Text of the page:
George (2006) - What Is Hiding In The Bushes Ebays Effect On Holdout Behavior In Patent Thickets

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Reference

  • George, G.D. (2006), "What Is Hiding in the Bushes-Ebay's Effect on Holdout Behavior in Patent Thickets", Mich. Telecomm. & Tech. L. Rev., Vol.13, pp.557
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  title={What Is Hiding in the Bushes-Ebay's Effect on Holdout Behavior in Patent Thickets},
  author={George, G.D.},
  journal={Mich. Telecomm. \& Tech. L. Rev.},
  volume={13},
  pages={557},
  year={2006},
  abstract={},
  discipline={Law},
  research_type={Discussion},
  industry={},
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  filename={George (2006) - What Is Hiding In The Bushes Ebays Effect On Holdout Behavior In Patent Thickets.pdf}
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Abstract

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Review

Definition of patent thicket

"A patent thicket exists where there are numerous different firms holding patents that are legally and technologically distinct, but overlap to cover a much smaller number of actual or

potential commercial products."

Legal Discussion

Case considered:

  • eBay Inc. v. MercExchange, LLC, 126 S. Ct. 1837 (2006)

Background:

  • Since Patent thickets make it difficult to secure all licenses necessary to use a technology (due to larger number of parties from whom licenses must be obtained) a number of arrangements (standard setting organizations, patent pools) have developed to facilitate licensing in patent thickets.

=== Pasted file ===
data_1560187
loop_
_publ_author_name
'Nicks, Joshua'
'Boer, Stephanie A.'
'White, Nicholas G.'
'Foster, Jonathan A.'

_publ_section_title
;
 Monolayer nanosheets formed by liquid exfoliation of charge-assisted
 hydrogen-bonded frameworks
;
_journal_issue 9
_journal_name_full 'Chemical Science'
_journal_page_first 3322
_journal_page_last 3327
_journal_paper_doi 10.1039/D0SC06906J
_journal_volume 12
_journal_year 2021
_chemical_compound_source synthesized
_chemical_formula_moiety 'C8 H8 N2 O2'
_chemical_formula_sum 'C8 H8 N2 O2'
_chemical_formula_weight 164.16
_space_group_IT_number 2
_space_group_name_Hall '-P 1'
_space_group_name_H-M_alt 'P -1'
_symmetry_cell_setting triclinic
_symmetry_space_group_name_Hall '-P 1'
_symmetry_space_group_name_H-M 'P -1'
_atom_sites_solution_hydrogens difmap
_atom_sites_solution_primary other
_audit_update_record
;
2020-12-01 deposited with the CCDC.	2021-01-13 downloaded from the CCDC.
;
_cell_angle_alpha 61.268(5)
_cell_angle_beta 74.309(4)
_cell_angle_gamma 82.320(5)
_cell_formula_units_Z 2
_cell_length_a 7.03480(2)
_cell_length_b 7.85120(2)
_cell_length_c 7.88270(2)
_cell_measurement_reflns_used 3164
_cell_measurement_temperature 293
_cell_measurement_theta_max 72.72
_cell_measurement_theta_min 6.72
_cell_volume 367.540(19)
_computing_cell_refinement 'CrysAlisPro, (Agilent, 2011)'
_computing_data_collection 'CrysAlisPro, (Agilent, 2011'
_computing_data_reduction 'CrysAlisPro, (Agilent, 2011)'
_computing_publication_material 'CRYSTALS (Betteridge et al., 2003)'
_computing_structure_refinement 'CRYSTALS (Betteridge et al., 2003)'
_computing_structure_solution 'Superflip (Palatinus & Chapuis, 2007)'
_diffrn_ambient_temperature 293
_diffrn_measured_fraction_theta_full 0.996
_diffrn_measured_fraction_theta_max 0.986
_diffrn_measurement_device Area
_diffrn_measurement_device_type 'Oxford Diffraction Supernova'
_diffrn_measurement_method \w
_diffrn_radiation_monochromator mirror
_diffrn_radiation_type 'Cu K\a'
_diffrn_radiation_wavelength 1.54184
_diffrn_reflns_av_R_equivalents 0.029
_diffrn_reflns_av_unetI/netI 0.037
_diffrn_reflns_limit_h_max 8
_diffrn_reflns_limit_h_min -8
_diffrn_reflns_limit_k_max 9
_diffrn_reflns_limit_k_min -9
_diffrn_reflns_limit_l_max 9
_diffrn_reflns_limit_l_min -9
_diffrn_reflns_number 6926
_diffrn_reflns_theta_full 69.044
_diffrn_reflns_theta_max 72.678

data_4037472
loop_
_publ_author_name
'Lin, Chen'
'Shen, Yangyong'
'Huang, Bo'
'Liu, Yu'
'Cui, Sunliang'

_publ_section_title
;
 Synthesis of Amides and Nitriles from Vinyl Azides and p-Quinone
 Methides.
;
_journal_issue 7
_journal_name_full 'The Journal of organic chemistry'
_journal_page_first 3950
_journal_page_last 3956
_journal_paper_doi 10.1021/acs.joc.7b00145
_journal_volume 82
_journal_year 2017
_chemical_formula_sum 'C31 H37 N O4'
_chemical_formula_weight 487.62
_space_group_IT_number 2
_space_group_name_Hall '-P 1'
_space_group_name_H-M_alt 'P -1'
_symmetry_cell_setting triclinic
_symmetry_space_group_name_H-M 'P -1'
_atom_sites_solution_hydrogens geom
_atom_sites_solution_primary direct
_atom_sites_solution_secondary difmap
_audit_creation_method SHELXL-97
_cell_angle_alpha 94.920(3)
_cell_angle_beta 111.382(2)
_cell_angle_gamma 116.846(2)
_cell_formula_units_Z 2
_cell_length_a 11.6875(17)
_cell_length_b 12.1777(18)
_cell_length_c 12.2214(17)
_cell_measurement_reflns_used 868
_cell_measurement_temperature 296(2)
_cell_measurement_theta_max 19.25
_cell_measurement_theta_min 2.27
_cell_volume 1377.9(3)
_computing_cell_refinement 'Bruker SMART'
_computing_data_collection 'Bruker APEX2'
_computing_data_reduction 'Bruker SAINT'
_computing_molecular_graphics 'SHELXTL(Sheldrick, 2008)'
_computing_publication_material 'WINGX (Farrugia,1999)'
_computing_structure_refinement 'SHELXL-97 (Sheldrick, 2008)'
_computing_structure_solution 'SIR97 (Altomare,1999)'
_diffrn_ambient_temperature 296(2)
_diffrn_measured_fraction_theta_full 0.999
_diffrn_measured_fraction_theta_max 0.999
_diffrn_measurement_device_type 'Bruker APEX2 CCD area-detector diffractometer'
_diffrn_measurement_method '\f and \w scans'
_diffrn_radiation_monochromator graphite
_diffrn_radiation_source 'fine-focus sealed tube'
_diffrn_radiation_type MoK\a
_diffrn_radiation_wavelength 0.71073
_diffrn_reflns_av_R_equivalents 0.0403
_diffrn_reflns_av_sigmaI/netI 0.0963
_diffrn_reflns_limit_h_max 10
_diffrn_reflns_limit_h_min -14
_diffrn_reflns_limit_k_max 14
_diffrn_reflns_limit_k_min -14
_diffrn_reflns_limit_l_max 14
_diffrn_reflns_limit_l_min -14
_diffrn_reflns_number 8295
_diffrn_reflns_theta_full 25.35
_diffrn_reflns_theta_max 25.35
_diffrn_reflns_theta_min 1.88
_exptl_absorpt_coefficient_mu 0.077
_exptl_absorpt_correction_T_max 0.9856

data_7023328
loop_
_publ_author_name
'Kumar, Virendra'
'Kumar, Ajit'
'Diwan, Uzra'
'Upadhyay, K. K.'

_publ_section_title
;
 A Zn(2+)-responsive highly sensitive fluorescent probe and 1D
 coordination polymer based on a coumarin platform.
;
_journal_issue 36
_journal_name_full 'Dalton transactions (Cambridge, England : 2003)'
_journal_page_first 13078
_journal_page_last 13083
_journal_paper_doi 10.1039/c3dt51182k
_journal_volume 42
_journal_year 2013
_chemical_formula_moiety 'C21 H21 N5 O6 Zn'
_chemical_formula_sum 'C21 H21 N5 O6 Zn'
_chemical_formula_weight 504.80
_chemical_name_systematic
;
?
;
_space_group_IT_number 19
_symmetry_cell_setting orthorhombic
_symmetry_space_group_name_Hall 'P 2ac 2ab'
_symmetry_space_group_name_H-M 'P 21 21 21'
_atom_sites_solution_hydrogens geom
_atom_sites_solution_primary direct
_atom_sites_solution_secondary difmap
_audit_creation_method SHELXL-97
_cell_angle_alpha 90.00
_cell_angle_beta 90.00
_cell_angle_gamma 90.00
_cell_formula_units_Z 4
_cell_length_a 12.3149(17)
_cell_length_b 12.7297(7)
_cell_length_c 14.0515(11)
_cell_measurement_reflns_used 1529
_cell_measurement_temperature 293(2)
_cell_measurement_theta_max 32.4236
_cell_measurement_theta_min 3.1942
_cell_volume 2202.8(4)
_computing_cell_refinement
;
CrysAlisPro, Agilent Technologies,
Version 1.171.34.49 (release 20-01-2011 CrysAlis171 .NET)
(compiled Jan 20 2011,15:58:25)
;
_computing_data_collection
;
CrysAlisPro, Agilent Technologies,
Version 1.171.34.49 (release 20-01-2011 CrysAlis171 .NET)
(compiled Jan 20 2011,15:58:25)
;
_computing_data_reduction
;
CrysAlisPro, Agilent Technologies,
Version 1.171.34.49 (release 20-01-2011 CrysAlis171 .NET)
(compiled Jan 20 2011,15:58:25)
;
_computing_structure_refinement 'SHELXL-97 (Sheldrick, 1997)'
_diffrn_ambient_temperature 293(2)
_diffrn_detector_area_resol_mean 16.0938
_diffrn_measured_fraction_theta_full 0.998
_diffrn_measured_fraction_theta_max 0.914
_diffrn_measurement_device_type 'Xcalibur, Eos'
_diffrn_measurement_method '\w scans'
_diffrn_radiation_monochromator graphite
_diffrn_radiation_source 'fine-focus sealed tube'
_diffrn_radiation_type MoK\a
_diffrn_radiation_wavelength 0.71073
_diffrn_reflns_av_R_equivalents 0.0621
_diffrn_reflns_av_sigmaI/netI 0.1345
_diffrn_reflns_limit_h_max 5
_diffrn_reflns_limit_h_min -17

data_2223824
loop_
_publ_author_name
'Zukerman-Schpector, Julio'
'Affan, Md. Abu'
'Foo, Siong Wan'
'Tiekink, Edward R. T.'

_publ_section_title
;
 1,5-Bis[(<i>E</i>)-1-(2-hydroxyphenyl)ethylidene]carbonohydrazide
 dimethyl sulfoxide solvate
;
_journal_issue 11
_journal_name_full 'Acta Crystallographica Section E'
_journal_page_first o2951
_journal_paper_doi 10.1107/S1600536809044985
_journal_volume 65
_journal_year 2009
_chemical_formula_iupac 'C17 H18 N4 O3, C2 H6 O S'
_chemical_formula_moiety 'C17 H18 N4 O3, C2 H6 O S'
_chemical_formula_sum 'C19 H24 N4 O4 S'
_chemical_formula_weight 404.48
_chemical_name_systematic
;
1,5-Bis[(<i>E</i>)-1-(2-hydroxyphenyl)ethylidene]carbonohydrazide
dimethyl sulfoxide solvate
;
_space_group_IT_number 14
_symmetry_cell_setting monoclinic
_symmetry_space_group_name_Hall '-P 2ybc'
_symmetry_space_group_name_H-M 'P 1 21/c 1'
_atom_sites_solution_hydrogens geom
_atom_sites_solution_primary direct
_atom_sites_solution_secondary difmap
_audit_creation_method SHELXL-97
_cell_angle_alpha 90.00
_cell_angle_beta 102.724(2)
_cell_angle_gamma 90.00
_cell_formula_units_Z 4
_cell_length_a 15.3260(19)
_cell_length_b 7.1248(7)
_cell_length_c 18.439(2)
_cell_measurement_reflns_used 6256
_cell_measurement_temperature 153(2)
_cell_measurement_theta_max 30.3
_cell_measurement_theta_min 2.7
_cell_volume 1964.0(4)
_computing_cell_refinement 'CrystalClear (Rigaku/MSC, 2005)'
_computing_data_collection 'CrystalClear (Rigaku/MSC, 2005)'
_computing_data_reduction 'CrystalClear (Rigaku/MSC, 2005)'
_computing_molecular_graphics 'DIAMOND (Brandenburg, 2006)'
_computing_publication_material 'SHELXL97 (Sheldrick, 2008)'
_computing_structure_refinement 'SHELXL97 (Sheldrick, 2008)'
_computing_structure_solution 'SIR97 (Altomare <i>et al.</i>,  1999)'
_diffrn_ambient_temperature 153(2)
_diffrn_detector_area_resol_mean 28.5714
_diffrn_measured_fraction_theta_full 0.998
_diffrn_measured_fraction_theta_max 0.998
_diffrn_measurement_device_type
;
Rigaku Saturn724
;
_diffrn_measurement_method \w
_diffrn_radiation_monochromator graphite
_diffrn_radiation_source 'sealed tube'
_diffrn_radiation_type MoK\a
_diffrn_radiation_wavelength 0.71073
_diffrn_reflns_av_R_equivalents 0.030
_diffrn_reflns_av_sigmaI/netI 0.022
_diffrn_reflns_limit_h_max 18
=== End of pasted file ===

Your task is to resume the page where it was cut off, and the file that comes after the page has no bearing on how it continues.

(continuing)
• "Holdout" firms can exploit patent thickets by demanding very high royalties for their patents through demand letters or infringement suits, but denser patent thickets tend to reduce incentives for holdouts to sue for royalties because must share with other potential holdouts.

Impact of Case:

  • Ebay decision eliminates automatic injunctions against patent infringers found by a successful lawsuit, which reduces "holdouts" bargaining position.
    • This may eliminate value to "holdouts" because courts can only assign reasonable royalties that cover switching costs from infringed technology.

Policy Advocated in Paper:

  • It is unclear that eBay decision improves outcomes.
Inside patent thickets, eBay’s tendency to create either a de facto public domain or patent-collecting organizations with strong market power offers two potential solutions to the “anticommons” problem. However, these solutions are not without their own drawbacks...Even though eBay mitigates the costs associated with a failure to license, it also exposes the weakness of a patent system un-enforced by automatic injunctions or prone to abuse by patent cartels.

Social Welfare Consequences

  • "An overall decrease in patent litigation [as a result of eBay decision]...certain areas of technology currently covered by dense patent thickets might be converted into a de facto public domain, without even token licensing agreements between patent rights holders."
  • Given lower costs of patent litigation as a result of the eBay decision:
"opportunistic standard-setting organizations in patent thickets might attempt to take advantage of smaller patent holders when considering adoption of an improvement to an existing standard. The larger organization might purposely offer unfavorable royalty-free terms to any smaller patent holder wishing to join the patent collection, causing many of them to holdout. The organization could then expropriate the holdouts’ innovative improvements without risking an injunction, because the smaller holdouts would have difficulty showing an irreparable injury."